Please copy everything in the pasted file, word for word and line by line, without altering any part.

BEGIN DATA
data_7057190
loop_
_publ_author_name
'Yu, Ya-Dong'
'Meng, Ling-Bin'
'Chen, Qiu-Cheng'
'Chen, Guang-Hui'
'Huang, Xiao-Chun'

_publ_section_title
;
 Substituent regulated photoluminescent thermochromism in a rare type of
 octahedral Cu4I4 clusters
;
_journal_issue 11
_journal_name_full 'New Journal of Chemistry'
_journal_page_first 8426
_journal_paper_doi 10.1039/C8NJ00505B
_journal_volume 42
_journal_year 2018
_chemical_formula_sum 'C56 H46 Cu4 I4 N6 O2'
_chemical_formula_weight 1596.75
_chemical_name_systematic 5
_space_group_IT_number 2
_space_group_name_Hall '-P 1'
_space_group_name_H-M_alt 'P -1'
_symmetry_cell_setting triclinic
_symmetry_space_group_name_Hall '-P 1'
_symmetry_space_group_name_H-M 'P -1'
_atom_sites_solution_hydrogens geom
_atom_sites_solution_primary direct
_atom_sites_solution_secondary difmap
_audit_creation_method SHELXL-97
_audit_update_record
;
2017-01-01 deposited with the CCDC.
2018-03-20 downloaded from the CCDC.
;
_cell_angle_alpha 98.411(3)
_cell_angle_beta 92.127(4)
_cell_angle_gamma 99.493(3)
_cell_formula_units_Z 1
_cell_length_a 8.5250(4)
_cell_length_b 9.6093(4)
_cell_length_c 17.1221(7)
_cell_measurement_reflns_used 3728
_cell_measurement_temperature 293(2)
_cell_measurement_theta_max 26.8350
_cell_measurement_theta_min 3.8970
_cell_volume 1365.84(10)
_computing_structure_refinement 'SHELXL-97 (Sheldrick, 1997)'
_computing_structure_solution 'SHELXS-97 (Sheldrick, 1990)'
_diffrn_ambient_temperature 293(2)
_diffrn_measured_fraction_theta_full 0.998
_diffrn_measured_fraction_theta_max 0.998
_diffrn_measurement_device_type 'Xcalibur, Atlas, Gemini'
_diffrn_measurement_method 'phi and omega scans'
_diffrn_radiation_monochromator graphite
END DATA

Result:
data_7057190
loop_
_publ_author_name
'Yu, Ya-Dong'
'Meng, Ling-Bin'
'Chen, Qiu-Cheng'
'Chen, Guang-Hui'
'Huang, Xiao-Chun'

_publ_section_title
;
 Substituent regulated photoluminescent thermochromism in a rare type of
 octahedral Cu4I4 clusters
;
_journal_issue 11
_journal_name_full 'New Journal of Chemistry'
_journal_page_first 8426
_journal_paper_doi 10.1039/C8NJ00505B
_journal_volume 42
_journal_year 2018
_chemical_formula_sum 'C56 H46 Cu4 I4 N6 O2'
_chemical_formula_weight 1596.75
_chemical_name_systematic 5
_space_group_IT_number 2
_space_group_name_Hall '-P 1'
_space_group_name_H-M_alt 'P -1'
_symmetry_cell_setting triclinic
_symmetry_space_group_name_Hall '-P 1'
_symmetry_space_group_name_H-M 'P -1'
_atom_sites_solution_hydrogens geom
_atom_sites_solution_primary direct
_atom_sites_solution_secondary difmap
_audit_creation_method SHELXL-97
_audit_update_record
;
2017-01-01 deposited with the CCDC.
2018-03-20 downloaded from the CCDC.
;
_cell_angle_alpha 98.411(3)
_cell_angle_beta 92.127(4)
_cell_angle_gamma 99.493(3)
_cell_formula_units_Z 1
_cell_length_a 8.5250(4)
_cell_length_b 9.6093(4)
_cell_length_c 17.1221(7)
_cell_measurement_reflns_used 3728
_cell_measurement_temperature 293(2)
_cell_measurement_theta_max 26.8350
_cell_measurement_theta_min 3.8970
_cell_volume 1365.84(10)
_computing_structure_refinement 'SHELXL-97 (Sheldrick, 1997)'
_computing_structure_solution 'SHELXS-97 (Sheldrick, 1990)'
_diffrn_ambient_temperature 293(2)
_diffrn_measured_fraction_theta_full 0.998
_diffrn_measured_fraction_theta_max 0.998
_diffrn_measurement_device_type 'Xcalibur, Atlas, Gemini'
_diffrn_measurement_method 'phi and omega scans'
_diffrn_radiation_monochromator graphite